About Gunnar Engblom

Gunnar Engblom was born in Sweden and lives in Peru. He is a birder, runner, post-punkrocker and blogger and he is especially keen on social media for birders. Gunnar Engblom organizes birding tours in Peru and the Neotropics with Kolibri Expeditions. Gunnar is passionate about new Peru tours that support community based ecotourism and conservation and has initiated several project this way. In October 2010 Gunnar started a multi-author blog - birdingblogs.com - which fast has become one of the most popular blogs for birders.

Birding paradigm shift

People nowadays get interested in birds via digital photography and learning from online sources. New birders are digibirders! Perhaps there  is an ongoing paradigm shift in birdwatching.

Those were my premises for the new blogging series I have been working on some time, and which has resulted in less activity on this blog.  I wanted to produce a manual to birdwatching in the digital age which approaches birding from this new entry point.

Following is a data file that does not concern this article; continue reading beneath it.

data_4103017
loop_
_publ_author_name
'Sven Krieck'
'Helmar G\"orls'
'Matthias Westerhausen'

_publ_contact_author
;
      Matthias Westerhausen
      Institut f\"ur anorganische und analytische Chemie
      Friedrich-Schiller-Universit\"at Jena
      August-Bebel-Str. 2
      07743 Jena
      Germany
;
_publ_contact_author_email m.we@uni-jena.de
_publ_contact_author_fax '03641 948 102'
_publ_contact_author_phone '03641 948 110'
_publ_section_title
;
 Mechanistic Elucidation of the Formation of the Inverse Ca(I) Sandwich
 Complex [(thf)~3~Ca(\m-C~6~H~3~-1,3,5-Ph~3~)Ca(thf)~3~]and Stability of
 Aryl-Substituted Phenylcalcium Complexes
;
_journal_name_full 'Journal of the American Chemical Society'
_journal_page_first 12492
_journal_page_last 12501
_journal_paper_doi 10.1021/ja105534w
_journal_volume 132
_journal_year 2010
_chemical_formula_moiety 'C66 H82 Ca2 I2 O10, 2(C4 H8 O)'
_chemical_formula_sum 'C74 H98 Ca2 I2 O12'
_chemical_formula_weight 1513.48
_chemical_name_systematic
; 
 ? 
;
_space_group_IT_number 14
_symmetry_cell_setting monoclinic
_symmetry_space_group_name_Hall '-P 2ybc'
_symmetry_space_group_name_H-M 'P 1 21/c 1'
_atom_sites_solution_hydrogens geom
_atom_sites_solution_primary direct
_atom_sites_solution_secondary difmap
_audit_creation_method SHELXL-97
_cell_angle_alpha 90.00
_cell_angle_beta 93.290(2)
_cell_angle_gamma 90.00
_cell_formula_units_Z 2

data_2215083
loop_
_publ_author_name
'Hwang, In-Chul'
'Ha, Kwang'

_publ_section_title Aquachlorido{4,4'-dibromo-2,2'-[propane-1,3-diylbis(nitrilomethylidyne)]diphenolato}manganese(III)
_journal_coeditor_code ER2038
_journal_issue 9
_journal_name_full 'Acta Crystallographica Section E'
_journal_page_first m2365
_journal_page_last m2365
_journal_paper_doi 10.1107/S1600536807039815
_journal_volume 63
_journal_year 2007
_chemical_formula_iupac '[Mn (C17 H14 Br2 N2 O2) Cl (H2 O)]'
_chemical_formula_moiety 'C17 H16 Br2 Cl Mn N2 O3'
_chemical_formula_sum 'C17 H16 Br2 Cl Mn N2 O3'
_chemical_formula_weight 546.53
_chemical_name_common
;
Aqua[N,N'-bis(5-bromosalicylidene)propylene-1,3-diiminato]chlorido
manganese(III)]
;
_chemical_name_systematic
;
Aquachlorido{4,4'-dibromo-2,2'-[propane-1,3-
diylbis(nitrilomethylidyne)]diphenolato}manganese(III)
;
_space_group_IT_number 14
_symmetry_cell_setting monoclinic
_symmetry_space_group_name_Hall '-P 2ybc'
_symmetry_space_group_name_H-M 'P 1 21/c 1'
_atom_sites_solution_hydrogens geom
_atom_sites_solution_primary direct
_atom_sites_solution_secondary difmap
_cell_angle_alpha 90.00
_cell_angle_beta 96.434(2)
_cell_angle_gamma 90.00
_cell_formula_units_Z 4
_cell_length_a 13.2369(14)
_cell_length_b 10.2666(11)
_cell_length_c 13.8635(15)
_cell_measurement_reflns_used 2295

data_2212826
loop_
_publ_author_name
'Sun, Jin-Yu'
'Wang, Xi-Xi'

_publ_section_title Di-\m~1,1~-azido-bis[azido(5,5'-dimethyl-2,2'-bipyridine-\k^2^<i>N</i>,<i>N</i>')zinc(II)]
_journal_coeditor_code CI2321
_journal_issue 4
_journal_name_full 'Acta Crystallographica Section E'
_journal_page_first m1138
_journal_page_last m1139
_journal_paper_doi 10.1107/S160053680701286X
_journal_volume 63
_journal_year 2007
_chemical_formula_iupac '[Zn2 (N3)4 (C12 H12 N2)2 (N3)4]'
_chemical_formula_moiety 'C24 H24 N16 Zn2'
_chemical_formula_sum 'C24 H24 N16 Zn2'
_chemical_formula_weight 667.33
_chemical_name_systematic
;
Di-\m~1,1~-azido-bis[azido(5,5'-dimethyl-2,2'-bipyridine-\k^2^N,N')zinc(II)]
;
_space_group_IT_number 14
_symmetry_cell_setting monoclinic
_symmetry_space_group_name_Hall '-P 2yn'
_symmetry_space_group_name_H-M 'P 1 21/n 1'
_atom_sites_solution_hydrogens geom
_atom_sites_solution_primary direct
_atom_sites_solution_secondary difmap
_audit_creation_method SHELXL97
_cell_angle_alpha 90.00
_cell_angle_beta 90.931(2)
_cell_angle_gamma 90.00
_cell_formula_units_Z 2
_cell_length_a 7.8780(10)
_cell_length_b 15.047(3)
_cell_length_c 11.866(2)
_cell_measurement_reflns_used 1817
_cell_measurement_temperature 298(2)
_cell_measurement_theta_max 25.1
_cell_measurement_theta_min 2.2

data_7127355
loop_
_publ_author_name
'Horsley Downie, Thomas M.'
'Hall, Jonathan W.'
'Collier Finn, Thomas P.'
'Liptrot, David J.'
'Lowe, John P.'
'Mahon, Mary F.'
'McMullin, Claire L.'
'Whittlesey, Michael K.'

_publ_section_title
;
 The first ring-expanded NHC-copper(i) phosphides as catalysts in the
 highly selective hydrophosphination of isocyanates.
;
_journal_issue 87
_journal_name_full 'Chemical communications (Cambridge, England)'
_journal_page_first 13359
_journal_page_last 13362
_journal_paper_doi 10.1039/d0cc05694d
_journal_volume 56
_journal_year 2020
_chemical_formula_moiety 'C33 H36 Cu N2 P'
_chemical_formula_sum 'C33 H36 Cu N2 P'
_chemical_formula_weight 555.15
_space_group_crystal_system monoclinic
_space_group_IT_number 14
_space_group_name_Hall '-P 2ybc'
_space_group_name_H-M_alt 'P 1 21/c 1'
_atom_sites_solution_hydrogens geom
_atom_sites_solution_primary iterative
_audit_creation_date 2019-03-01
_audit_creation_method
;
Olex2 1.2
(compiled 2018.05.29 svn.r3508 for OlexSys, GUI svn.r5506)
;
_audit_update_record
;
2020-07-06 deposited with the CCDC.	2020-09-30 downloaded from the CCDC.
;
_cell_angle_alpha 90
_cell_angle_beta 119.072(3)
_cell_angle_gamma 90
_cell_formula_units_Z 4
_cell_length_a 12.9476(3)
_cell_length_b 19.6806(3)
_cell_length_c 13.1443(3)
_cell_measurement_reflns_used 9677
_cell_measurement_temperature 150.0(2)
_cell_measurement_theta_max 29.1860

As usual with the new ideas and approaches there will be those who cling harder to the old ideas.  It has been a bit stormy, and perhaps some people did not understand my motives behind this.

I thought that if we could lead thousands of newbies from the new and in many way natural starting point in the digital age, with the internet and the digital camera, perhaps these new digibirders could be led into the arms of the birding and naturalist organizations such as the ABA, Audubon and ABC, who do so much good and who could do with some more members.  If not, the risk is that they simply would be content to be digibirders and never learn about conservation or birding ethics.